Bernard George Shaw: Open letter to CJ

Greetings to you, Chief Justice. I hope you are enjoying your holiday...

Bernard George Shaw: Open letter to CJ
Bernard George Shaw: Open letter to CJ

Greetings to you, Chief Justice.

I hope you are enjoying your holiday.

Please indulge me, for, as it were, rudely interrupting your vacation with yet.

another edition of my epistles on criminal justice reforms.

Today’s version focuses on a vital aspect of the criminal justice system: sentencing.

In my humble opinion, there is an urgent need to overhaul the whole.

sentencing regime, as it is at once discriminatory and incoherent.

To begin with, there is an urgent need to have a coherent and.

consistent sentencing regime as the current system leaves much to be desired.

We have all heard of the hue and cry that frequently erupts in.

the country when convicted persons are given long sentences for petty crimes.

It’s not uncommon to read sensational headlines in the press like “Man sentenced.

25 years for stealing goat” or “Convict jailed 15 years for stealing yam”.

Even worse, there is no uniformity in the sentencing regime where different courts.

consistently hand out diverse sentences for the same offence.

The panacea for such abnormalities is to have proper sentencing guidelines.

As you are very aware, sentencing guidelines help judges identify what type and.

length of sentence they should impose and set factors they should consider before making their.

final decision.

Their beauty is that they bring uniformity and consistency to the law as.

judges and magistrates must sentence convicted persons according to the guidelines unless it would be.

unjust to do so.

This enables judges and lawyers alike to reasonably predict sentences for both clients.

and the general public.

That way, vast differences in the sentences handed down in different courts for.

the same offences would be a thing of the past.

Another area in which reform is needed, and which is closely linked.

to the above, is the practice of giving discounts to persons who plead guilty to.

charges before trial.

In some major jurisdictions, such persons get a discount on the eventual/final sentence.

For example, in England, section 152 of the Powers of Criminal Courts (Sentencing).

Act 2000 gives statutory effect to the already well-established principle that credits should be given.

for pleading guilty.

Section 152 requires the court to take into account the stage in the.

proceedings at which the offender indicated his/her intention to plead guilty and the circumstances in.

which this indication was given.

Ordinarily, in England, the usual credit for pleading guilty in a case, where.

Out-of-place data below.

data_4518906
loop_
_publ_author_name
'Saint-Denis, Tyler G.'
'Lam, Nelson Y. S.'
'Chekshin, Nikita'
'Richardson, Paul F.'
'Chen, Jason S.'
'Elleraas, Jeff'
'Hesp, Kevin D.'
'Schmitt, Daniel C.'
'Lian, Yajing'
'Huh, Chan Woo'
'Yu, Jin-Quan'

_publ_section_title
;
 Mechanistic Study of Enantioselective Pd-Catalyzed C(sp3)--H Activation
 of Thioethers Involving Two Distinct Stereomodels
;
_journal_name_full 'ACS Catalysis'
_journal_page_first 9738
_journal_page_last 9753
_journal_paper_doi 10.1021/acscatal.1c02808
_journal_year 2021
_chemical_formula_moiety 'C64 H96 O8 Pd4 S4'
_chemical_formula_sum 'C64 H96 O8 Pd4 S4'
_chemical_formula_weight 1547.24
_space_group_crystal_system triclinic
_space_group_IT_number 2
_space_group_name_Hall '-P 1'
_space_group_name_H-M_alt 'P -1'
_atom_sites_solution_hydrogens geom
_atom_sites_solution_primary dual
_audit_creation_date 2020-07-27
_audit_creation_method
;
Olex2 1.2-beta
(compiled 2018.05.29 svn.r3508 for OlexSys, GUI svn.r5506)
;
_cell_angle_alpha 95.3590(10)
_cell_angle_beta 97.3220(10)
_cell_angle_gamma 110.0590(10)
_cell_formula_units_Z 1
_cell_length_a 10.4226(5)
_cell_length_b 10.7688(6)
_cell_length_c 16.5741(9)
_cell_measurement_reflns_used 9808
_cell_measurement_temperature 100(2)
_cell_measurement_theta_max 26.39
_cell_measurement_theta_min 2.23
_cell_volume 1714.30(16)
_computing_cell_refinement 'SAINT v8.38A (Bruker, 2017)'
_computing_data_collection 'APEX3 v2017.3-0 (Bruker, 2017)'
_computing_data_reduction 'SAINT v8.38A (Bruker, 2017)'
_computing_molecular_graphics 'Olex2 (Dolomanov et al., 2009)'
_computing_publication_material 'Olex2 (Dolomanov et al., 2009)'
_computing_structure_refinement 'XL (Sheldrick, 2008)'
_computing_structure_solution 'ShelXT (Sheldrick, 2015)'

a custodial sentencing, is likely, is a one-third (1/3) reduction in that sentence (R v.


Such a system has many advantages but its obvious benefit to the court.

system is that it saves the court and, by extension the state, time, money and.

expense, especially in long trials.

Accused persons will plead guilty, conscious of the fact that their eventual punishment.

in terms of time to serve in prison will be reduced by a third.

In Ghana, because there is no such incentive, accused persons insist on NOT.

GUILTY pleas in even the most straightforward cases.

I have personal experience of cases that have dragged on for years and.

I am sure such accused persons would have taken advantage of that option, were it.

to have been available.

This, I believe, can be one of the factors that can contribute to.

the reduction of court time and ultimately lead to the decongestion of prisons.

Talking of reducing the number of incarcerated persons another area that will.

significantly help in that direction is the introduction of community sentences.

There is a plethora of minor offences that, in my opinion, do not.

justify prison terms.

The prison population would be significantly reduced if community sentences were introduced for.

minor/petty offences which comprise the bulk of cases going.

Through our courts, I am very much aware of the arguments of those.

who advocate that such sentences (that is community ones) take away the deterrent aspect of.

prison sentences.

I have anecdotal evidence that clearly points to the contrary.

I remember a very prominent client of mine who was sentenced to a.

community sentence – to sweep the streets of Walthamstow in East London for a month.

– who completely reformed after that because of the shame this brought him.

Permit me to end here and ‘chill’ small.

After all, we are supposed to be on legal break.

Enjoy your vacation, my Lady, and bye for now.

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